When analyzing network or security problems we are often pushed to ask details about the original problem which are more or less private.

As a practical example, this question on Ask Different VMWARE has internet, but OSX not can't receive an efficient answer without a complete TCP/IP configuration at the origin of the problem.

The risk of putting on the Stack Exchange web server such a private information depends highly on the people directly (here for example, users with fake or real names) or indirectly involved (here for example, the manager of the hotel network).

What is the best practice to ask for or to publish, more or less private or sensitive information?

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Stack Exchange is built on the idea that all the information is made public (except who voted for what). They even frown on private chat rooms. Thus, the best practice for private or sensitive information is to abstain from publishing it.

Instead, what really rocks in answers is to explain diagnosis methodology and tools, so that the owner of the information can go on with solving his problem without divulging that information anywhere. In any case, if it is sensitive, then it would be unreasonable to show it to "a stranger on the Internet", however awesome his account picture may be.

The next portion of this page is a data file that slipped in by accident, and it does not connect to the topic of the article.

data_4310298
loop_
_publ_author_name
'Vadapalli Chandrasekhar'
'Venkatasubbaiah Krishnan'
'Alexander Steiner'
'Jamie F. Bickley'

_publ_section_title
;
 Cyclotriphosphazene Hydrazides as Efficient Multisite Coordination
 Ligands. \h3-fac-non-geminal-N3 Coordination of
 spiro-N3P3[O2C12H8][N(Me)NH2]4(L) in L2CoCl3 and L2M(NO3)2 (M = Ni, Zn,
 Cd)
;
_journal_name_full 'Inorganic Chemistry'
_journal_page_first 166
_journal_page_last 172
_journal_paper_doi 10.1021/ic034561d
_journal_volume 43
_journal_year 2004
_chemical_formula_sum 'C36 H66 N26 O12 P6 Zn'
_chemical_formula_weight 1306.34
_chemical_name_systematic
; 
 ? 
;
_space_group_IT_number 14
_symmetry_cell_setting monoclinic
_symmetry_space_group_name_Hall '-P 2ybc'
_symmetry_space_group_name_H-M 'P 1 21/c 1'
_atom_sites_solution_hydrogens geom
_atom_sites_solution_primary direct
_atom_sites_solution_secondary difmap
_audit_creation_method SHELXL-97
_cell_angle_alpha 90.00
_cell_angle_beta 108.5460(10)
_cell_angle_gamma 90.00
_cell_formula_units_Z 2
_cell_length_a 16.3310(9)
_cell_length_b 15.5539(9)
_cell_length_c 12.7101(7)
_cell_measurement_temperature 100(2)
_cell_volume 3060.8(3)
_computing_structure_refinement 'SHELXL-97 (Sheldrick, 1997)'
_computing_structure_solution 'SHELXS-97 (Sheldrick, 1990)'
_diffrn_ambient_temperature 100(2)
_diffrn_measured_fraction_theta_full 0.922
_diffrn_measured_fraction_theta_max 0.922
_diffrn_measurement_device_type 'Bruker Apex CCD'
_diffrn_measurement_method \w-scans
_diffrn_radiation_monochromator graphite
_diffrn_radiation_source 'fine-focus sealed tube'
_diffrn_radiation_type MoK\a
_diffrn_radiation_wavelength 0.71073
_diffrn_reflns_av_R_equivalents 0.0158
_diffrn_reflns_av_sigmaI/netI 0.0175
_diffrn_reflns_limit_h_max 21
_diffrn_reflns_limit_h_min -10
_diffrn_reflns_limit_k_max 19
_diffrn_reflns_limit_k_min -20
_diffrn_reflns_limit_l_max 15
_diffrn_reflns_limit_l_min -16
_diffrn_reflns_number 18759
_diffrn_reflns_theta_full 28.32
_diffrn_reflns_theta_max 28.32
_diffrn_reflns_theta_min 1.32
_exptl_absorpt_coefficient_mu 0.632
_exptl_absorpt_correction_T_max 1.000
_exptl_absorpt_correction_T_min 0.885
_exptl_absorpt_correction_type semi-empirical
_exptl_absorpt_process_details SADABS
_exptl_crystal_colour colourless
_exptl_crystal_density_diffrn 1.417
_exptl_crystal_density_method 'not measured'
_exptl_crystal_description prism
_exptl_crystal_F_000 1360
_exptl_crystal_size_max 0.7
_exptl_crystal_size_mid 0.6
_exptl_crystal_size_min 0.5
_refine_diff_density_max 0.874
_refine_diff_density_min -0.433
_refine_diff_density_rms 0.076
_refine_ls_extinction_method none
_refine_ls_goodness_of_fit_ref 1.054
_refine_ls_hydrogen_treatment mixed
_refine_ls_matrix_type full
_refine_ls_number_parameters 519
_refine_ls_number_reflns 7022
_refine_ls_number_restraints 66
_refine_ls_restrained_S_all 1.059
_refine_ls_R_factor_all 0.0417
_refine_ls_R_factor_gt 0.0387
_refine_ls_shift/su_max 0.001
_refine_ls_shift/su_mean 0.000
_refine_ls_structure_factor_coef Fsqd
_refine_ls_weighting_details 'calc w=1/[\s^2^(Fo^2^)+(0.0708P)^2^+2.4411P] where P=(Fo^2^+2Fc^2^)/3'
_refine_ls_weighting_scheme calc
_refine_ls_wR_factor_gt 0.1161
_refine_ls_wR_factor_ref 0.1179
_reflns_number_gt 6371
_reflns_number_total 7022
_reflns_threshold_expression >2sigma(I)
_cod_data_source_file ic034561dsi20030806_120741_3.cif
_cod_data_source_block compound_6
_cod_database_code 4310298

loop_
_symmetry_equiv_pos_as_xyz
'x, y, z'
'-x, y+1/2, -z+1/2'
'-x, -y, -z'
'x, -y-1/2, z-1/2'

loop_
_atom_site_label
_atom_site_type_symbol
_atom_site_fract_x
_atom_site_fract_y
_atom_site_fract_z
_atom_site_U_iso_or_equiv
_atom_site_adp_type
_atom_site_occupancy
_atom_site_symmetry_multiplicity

Alternatively, if you want to ask for more information, then you may explain which parts of the data are sensitive and which are not, so that the asker may hide the critical elements in screenshots. Note that a typical diagnosis dialogue where the answerer repeatedly ask for further specific information is, indeed, a dialogue: thereby not appropriate for a Q&A site. Ideally, the asker should do some prior research and his question will either provide the needed information right away (with the private parts hidden), or will be a question about diagnosis methodology (which is better).

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